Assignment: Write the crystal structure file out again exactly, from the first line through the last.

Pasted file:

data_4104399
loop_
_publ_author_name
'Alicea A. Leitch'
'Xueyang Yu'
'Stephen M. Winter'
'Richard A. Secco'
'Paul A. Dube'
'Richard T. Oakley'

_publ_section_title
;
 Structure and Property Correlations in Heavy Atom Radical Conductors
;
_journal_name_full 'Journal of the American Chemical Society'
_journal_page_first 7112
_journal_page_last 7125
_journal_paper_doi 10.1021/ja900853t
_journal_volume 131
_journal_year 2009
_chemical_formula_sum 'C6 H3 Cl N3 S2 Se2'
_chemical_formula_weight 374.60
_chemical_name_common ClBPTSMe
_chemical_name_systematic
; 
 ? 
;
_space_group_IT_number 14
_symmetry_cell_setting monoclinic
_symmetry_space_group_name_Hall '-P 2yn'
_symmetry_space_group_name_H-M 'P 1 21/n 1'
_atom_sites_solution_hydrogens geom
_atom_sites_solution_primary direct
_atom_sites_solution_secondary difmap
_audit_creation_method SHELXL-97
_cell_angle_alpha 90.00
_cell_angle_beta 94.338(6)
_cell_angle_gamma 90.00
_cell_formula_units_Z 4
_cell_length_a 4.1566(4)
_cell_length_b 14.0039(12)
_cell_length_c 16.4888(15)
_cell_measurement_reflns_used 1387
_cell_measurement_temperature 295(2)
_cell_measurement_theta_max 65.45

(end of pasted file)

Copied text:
data_4104399
loop_
_publ_author_name
'Alicea A. Leitch'
'Xueyang Yu'
'Stephen M. Winter'
'Richard A. Secco'
'Paul A. Dube'
'Richard T. Oakley'

_publ_section_title
;
 Structure and Property Correlations in Heavy Atom Radical Conductors
;
_journal_name_full 'Journal of the American Chemical Society'
_journal_page_first 7112
_journal_page_last 7125
_journal_paper_doi 10.1021/ja900853t
_journal_volume 131
_journal_year 2009
_chemical_formula_sum 'C6 H3 Cl N3 S2 Se2'
_chemical_formula_weight 374.60
_chemical_name_common ClBPTSMe
_chemical_name_systematic
; 
 ? 
;
_space_group_IT_number 14
_symmetry_cell_setting monoclinic
_symmetry_space_group_name_Hall '-P 2yn'
_symmetry_space_group_name_H-M 'P 1 21/n 1'
_atom_sites_solution_hydrogens geom
_atom_sites_solution_primary direct
_atom_sites_solution_secondary difmap
_audit_creation_method SHELXL-97
_cell_angle_alpha 90.00
_cell_angle_beta 94.338(6)
_cell_angle_gamma 90.00
_cell_formula_units_Z 4
_cell_length_a 4.1566(4)
_cell_length_b 14.0039(12)
_cell_length_c 16.4888(15)
_cell_measurement_reflns_used 1387
_cell_measurement_temperature 295(2)
_cell_measurement_theta_max 65.45